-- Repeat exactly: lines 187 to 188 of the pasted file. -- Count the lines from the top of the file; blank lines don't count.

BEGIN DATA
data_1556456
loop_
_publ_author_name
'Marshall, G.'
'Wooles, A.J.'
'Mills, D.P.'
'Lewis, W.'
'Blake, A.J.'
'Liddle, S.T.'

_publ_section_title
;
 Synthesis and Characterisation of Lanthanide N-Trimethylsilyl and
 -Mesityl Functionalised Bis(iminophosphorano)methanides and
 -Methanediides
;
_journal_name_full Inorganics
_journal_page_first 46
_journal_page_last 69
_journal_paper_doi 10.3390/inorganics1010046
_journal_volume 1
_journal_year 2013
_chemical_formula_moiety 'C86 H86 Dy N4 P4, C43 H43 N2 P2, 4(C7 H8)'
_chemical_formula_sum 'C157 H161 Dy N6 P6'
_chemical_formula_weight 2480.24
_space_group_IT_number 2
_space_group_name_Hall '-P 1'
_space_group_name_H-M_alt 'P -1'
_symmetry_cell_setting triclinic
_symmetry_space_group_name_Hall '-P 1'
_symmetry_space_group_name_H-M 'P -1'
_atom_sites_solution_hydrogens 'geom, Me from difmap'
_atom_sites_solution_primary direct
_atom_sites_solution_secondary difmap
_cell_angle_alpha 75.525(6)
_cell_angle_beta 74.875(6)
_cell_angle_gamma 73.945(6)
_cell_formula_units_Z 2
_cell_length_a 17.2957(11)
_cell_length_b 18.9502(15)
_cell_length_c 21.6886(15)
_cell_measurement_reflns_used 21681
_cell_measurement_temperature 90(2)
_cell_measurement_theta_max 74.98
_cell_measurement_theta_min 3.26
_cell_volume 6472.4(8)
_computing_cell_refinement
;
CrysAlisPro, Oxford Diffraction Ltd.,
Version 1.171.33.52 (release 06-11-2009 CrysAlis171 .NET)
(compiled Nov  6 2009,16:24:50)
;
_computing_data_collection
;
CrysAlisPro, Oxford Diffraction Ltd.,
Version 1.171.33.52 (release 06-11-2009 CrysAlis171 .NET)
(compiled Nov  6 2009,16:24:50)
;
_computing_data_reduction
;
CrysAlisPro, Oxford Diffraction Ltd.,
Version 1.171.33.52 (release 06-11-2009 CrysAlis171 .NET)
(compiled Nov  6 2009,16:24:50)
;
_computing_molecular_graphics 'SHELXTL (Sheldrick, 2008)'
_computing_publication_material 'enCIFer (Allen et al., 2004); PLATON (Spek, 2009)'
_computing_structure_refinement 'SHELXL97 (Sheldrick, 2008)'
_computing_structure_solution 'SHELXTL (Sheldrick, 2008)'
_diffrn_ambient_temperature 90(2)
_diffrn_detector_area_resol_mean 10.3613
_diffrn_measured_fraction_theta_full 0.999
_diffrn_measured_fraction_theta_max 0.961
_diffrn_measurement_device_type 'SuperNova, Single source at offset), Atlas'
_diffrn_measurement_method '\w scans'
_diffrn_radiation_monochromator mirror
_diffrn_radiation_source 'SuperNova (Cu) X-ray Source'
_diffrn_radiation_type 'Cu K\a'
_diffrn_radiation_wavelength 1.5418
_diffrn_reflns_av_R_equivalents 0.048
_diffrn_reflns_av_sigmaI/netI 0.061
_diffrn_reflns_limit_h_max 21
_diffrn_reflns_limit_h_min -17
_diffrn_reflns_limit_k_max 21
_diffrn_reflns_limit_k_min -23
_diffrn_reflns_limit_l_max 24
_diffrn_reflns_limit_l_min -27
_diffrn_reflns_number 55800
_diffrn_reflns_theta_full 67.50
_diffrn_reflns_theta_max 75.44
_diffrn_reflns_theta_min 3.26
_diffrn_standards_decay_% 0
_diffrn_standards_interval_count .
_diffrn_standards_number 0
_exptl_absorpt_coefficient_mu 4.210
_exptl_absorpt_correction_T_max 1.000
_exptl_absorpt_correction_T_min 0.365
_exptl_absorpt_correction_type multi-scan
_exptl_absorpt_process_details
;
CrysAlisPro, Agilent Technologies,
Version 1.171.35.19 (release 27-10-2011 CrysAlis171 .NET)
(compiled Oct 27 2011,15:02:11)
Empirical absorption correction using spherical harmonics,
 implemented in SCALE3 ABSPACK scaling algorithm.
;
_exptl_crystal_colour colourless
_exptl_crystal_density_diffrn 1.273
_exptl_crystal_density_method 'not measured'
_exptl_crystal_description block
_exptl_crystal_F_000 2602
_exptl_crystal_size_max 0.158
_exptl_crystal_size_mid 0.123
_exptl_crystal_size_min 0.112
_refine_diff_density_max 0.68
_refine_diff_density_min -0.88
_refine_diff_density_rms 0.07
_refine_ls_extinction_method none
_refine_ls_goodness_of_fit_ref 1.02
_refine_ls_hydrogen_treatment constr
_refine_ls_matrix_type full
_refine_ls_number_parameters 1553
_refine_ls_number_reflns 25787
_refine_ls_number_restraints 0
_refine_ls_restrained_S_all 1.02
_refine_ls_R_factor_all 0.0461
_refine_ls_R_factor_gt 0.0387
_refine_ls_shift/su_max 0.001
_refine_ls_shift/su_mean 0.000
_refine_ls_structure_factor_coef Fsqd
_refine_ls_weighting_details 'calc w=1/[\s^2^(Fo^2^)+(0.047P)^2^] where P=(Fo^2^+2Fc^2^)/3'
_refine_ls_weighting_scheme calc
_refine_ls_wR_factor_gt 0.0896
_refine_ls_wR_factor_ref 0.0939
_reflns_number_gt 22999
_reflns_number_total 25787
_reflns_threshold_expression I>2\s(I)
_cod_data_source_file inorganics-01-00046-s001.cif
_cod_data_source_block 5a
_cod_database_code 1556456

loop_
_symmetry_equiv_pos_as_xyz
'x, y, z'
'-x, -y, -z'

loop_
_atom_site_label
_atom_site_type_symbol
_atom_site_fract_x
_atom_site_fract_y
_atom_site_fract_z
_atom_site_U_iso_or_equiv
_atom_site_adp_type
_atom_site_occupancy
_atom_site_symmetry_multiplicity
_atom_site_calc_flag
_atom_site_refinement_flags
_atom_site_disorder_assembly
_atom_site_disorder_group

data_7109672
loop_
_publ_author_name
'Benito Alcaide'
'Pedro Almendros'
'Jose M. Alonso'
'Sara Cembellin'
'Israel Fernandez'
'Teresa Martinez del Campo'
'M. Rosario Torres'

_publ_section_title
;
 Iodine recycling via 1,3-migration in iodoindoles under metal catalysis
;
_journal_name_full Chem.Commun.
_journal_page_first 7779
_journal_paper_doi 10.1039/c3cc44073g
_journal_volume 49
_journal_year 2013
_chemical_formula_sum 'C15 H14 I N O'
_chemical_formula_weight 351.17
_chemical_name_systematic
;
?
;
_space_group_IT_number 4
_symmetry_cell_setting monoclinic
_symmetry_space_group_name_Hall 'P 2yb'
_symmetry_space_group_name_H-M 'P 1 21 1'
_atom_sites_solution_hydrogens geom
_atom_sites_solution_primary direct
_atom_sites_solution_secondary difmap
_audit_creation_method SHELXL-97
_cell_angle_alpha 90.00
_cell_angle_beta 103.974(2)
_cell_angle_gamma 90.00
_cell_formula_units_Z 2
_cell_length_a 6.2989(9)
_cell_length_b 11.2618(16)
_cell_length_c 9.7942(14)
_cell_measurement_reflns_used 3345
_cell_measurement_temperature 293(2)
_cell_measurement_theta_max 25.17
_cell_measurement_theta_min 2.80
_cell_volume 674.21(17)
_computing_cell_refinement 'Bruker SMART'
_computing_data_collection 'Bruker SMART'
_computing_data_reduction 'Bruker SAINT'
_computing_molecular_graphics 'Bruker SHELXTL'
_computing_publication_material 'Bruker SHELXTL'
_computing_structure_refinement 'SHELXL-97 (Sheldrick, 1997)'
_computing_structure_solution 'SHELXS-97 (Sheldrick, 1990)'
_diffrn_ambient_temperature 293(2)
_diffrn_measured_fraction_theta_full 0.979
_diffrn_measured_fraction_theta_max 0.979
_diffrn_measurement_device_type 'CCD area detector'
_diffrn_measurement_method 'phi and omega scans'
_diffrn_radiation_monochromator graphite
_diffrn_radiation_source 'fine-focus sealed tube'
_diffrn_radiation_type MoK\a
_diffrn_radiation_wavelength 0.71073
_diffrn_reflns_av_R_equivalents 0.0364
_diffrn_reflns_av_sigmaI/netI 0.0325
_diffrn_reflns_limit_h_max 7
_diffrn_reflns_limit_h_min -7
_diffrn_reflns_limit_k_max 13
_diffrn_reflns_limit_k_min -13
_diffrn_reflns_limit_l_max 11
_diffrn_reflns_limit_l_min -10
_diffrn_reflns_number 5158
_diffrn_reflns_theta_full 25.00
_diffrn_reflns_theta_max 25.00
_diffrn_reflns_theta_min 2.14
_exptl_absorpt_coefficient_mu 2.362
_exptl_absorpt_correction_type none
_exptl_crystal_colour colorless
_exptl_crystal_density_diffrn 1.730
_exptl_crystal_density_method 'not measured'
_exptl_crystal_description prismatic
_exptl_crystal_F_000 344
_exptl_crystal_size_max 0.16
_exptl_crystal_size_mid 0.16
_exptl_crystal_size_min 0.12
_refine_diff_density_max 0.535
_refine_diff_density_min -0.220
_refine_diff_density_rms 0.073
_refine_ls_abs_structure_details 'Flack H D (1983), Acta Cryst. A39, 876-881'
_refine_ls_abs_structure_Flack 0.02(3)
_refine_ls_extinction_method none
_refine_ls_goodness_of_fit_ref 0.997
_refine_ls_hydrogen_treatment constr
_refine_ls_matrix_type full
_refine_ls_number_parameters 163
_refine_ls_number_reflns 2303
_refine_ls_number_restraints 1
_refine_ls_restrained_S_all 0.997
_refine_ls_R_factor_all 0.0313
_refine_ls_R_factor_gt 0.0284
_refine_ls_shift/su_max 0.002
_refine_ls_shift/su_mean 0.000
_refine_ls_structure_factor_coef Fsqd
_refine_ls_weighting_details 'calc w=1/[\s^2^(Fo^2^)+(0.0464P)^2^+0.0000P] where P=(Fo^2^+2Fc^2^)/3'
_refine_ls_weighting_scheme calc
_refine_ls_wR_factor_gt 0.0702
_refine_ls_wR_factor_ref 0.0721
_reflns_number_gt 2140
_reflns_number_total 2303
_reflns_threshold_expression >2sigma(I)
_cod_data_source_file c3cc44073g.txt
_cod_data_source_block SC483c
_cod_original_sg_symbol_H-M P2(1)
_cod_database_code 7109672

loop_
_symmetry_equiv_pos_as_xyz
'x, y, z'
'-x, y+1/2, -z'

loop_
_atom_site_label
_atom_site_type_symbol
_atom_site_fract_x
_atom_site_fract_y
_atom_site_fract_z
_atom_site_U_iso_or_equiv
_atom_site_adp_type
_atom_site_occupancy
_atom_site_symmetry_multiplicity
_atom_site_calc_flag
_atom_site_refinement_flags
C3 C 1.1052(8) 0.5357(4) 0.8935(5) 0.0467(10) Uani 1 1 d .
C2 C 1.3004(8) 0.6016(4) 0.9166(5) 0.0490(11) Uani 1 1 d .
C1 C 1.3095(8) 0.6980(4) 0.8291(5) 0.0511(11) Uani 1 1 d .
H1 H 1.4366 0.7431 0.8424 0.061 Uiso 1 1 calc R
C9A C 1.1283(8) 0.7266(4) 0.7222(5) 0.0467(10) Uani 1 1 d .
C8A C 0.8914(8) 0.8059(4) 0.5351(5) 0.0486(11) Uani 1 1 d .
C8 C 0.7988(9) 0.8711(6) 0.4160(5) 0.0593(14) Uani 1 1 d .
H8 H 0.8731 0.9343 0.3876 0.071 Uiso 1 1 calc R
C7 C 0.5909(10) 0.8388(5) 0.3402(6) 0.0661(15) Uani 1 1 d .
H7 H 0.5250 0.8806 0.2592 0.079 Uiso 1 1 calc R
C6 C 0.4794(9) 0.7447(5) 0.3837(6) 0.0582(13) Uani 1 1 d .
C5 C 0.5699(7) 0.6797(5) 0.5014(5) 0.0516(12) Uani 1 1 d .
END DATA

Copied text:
_atom_sites_solution_primary direct
_atom_sites_solution_secondary difmap